Rich people don’t own assets, and their operating shell LLCs don’t own assets, either. Under this type of legal strategy, even if they are able to pull every legal trick, the worst thing that someone can do is harm a credit score. The reality is that nobody spends the cash to hurt you when they know they’re not getting anything in return; lawsuits are a business.

We’re republishing this article to help out our newer readers.

Investors: How do YOU protect your assets?

Leave a comment below, and let’s talk!

About Author

Scott Smith

Scott Royal Smith is a real estate asset protection attorney based in Austin, TX. His firm, Royal Legal Solutions, designs asset protection strategies exclusively for real estate investors. As an investor himself, Scott is sensitive to the needs of real estate investors; as an attorney, he maintains a working knowledge of the best legal strategies available for preventing lawsuits. Connect with Scott here on BiggerPockets or visit his website,, for more information about asset protection for real estate investors. Check out all of Scott’s previous work for BiggerPockets here.


    • Scott Smith

      It’s not the number of properties, it’s the amount of equity. Given how inexpensive LLC’s are in the grand scheme of things, I wouldn’t carry more than $200,000 per LLC. If you don’t live inside California, you should consider using a Series LLC formed in one of the many states that allow it, and using it in the state where your property is located.

    • Scott Smith

      I recommend using a shell corporation for all of the business affairs — anything that touches the world.

      The asset holding company I recommend in most circumstances is a Series LLC, usually formed in the state of Texas. Texas has very strong asset protection laws and a $300 filing fee. The big benefit is that you don’t pay franchise tax until the company makes over $1,000,000 annually, so for my real estate clients that effectively means they have no year over year expenses.

      • eric upchurch

        Unless you live in CA, right? I have a CA LLC, but if I set up a new series LLC in TX, CA will still make me pay another $800/year, correct? Basically still “doing business in CA” since I live here even though it’s a TX LLC?

  1. Denis Monahan

    “Even if the court were to “pierce the veil” of my operating shell LLC, the worst case scenarios is that they can attack me personally. Guess what? I don’t own anything; my separate asset holding LLC does”.

    And who owns the separate asset holding LLC?

    It is a somewhat common misconception that LLCs provide what I call “downstream” liability protection, i.e., if someone gets a judgment against you personally that they cannot reach assets that are in a LLC that you own or that is in your revocable living trust. If you own the LLC , it is just like any other asset. If you owned 1,000 shares of Apple or any company, and someone got a judgment against you they could reach those shares of stock. They would not get to Apple’s bank account, but they could force the sale of that stock and get the proceeds. They can do the same thing with an LLC that you own. There are other complexities such as “charging orders” etc. beyond the scope of my reply. LLCs, if properly formed and properly maintained, can provide what I call “upstream” liability protection, i.e., a judgment against that LLC can reach the assets owned by that LLC but cannot reach up hirer and get the other assets of the owner of the LLC.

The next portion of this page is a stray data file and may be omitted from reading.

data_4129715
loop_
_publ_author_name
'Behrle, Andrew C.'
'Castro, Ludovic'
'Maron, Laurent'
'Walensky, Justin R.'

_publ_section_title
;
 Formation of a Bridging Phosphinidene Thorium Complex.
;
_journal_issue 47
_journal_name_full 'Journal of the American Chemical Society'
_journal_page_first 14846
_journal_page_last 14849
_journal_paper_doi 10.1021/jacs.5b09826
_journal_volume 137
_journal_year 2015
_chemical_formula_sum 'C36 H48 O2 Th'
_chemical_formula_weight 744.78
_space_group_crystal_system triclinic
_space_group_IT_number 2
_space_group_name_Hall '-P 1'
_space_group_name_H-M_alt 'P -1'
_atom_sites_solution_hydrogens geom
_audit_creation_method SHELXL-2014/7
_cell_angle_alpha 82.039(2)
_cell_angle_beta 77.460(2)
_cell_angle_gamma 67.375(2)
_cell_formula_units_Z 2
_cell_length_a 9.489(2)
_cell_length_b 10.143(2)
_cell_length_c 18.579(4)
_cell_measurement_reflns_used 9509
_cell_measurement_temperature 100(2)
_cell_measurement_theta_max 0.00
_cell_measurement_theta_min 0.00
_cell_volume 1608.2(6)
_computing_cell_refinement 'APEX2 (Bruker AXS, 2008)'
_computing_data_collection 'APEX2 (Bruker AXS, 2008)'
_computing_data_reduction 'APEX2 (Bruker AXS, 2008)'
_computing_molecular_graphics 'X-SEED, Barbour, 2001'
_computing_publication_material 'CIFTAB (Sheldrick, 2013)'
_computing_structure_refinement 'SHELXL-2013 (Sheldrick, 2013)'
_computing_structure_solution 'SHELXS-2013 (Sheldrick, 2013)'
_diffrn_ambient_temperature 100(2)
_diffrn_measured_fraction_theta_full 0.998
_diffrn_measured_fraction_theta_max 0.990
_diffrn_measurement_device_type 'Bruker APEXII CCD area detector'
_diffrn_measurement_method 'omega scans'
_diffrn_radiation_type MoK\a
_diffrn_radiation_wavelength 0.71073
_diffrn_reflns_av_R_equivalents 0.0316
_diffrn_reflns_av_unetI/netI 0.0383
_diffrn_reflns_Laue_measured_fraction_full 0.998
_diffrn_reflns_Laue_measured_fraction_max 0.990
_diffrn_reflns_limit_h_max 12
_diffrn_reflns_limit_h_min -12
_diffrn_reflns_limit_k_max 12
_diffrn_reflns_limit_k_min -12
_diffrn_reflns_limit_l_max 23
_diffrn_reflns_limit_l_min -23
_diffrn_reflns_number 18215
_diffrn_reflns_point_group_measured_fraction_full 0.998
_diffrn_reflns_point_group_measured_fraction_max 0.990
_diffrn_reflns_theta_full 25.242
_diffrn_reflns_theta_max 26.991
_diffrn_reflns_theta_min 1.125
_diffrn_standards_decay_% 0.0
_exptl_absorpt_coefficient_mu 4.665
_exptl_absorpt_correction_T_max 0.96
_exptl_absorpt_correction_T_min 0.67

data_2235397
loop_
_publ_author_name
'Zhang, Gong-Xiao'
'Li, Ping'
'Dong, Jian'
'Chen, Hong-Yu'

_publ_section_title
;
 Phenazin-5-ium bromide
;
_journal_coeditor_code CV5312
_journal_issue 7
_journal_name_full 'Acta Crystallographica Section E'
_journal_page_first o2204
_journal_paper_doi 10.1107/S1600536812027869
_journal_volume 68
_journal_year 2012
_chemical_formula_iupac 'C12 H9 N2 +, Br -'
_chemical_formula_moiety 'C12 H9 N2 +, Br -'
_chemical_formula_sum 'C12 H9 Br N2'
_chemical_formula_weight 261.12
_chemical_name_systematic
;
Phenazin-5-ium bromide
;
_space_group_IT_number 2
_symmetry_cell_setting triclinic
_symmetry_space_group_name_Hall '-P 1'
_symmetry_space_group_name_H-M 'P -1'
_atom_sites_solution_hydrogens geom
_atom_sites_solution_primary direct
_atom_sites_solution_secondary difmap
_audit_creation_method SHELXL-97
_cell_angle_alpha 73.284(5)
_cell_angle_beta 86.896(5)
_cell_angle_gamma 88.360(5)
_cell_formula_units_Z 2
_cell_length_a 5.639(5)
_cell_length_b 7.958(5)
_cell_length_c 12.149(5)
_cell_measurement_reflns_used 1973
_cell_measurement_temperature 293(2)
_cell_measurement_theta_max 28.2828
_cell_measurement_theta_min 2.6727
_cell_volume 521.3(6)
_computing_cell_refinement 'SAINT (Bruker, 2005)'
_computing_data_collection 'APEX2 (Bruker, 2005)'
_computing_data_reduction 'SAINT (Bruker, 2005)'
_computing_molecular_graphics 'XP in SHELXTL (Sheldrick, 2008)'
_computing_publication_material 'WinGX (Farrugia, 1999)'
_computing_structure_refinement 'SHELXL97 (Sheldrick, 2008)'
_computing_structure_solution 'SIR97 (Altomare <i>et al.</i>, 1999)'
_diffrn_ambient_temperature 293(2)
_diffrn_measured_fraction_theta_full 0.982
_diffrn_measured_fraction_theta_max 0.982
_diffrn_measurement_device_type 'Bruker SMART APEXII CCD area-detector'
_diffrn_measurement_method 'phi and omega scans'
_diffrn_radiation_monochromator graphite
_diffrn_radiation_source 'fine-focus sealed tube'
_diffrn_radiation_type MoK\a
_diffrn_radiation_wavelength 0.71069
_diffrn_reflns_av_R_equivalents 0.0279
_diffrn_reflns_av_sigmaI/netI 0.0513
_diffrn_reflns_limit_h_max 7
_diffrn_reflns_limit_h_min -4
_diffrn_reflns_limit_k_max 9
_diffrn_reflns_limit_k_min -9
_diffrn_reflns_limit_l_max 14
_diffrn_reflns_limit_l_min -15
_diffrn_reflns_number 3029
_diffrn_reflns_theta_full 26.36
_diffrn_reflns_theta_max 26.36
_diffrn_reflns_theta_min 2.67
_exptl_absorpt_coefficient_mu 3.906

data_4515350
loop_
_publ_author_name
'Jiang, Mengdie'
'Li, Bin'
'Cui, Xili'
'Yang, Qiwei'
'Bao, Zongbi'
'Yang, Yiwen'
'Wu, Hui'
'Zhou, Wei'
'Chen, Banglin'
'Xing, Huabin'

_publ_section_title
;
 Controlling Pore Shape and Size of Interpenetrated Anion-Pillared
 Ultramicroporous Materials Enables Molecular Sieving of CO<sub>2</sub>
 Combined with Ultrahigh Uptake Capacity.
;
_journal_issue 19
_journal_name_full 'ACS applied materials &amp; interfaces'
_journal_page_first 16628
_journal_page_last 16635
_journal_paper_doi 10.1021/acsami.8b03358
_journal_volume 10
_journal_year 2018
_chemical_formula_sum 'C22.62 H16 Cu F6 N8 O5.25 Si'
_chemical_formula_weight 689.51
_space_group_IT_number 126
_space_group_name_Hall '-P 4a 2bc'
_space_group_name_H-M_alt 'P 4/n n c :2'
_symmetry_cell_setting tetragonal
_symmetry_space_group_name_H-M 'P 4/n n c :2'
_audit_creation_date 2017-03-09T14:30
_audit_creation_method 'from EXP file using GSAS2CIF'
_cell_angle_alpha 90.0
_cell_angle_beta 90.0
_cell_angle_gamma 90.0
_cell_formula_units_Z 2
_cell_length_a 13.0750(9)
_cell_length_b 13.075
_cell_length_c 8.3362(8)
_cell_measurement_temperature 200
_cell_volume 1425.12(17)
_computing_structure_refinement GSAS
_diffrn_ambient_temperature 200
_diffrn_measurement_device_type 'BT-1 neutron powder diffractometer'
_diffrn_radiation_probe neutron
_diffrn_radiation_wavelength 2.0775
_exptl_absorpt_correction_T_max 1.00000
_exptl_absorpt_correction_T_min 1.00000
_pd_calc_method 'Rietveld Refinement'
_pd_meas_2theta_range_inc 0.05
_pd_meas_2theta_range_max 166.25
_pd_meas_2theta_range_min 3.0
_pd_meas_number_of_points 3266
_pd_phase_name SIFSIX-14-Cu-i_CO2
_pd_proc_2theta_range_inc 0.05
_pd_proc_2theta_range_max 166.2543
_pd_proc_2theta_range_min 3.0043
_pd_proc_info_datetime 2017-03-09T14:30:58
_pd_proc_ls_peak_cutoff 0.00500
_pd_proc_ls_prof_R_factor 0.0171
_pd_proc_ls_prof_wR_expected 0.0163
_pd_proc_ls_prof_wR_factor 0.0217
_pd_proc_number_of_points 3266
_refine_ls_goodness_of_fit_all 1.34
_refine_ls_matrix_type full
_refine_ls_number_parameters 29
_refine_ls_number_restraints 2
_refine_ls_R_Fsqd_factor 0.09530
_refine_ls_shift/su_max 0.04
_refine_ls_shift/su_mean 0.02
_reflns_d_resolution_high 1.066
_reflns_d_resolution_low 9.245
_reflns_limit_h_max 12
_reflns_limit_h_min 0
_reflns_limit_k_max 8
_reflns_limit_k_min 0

At to how many LLCs? The “Goldlocks principle” appplies. Not too many and not too few. If you have invesest properties and do fix and flips, have your investment properties in different LLCs than you fix and flipper – which is an operating entity taxed at ordinary income rates. If you have other members, do not mix members in the same LLC. If you have a higher risk asset (.e.g. a multi-unit apt in lower economic area, it gets its own LLC. Next, you diversify your real estate assets just like any other assets. How much do do what to have at risk in any one entity? Five $50k houses with 70% mortgages equals one $175K house you own free and clear. An don’t forget insurance.

    Be careful about “self-medicating” based on what you read on the Internet.

  2. Scott Smith

    The franchise tax is $800 per year in CA, and at that rate it likely doesn’t make sense to use an LLC. However, if you have multiple properties and lots of equity it could make sense to pay that. In any event, you may want to mask your ownership using anonymous land trusts so that if someone was looking to sue you they wouldn’t be able to find out what you own. There are also trust options like the DST which may, if properly formed, avoid franchise tax and give protection.

      • Scott Smith

        Hi Reeko,

        The Franchise Tax can be avoided with a Delaware Statutory Trust, which functions very similarly to a Series LLC. This tends to be the best tool for the California-based investor precisely because it avoids the Franchise Tax while allowing for the scalability of the Series LLC.

        Hope that helps!

        Thanks for reading and contributing to the conversation here, and apologies for the late reply.


    • Scott Smith

      The standard asset holding company is an LLC since it will allow for pass through tax treatment. S-Corps are better suited for the Operating Company, but in any event they provide minimal tax advantages that are usually outweighed by the cost of preparing the tax filings themselves. Consult Amanda Han, a CPA that is very active here on BP

      • david t coello

        Hi do you have a step by step process in how to do this, I have 2 properties should I create an LLC for my company and another for my priorities, how to a tea after my properties to my second LLC.
        What else do I need while setting up my business. I created an LLC in Nevada and is taxed as a scorp. Is that ok.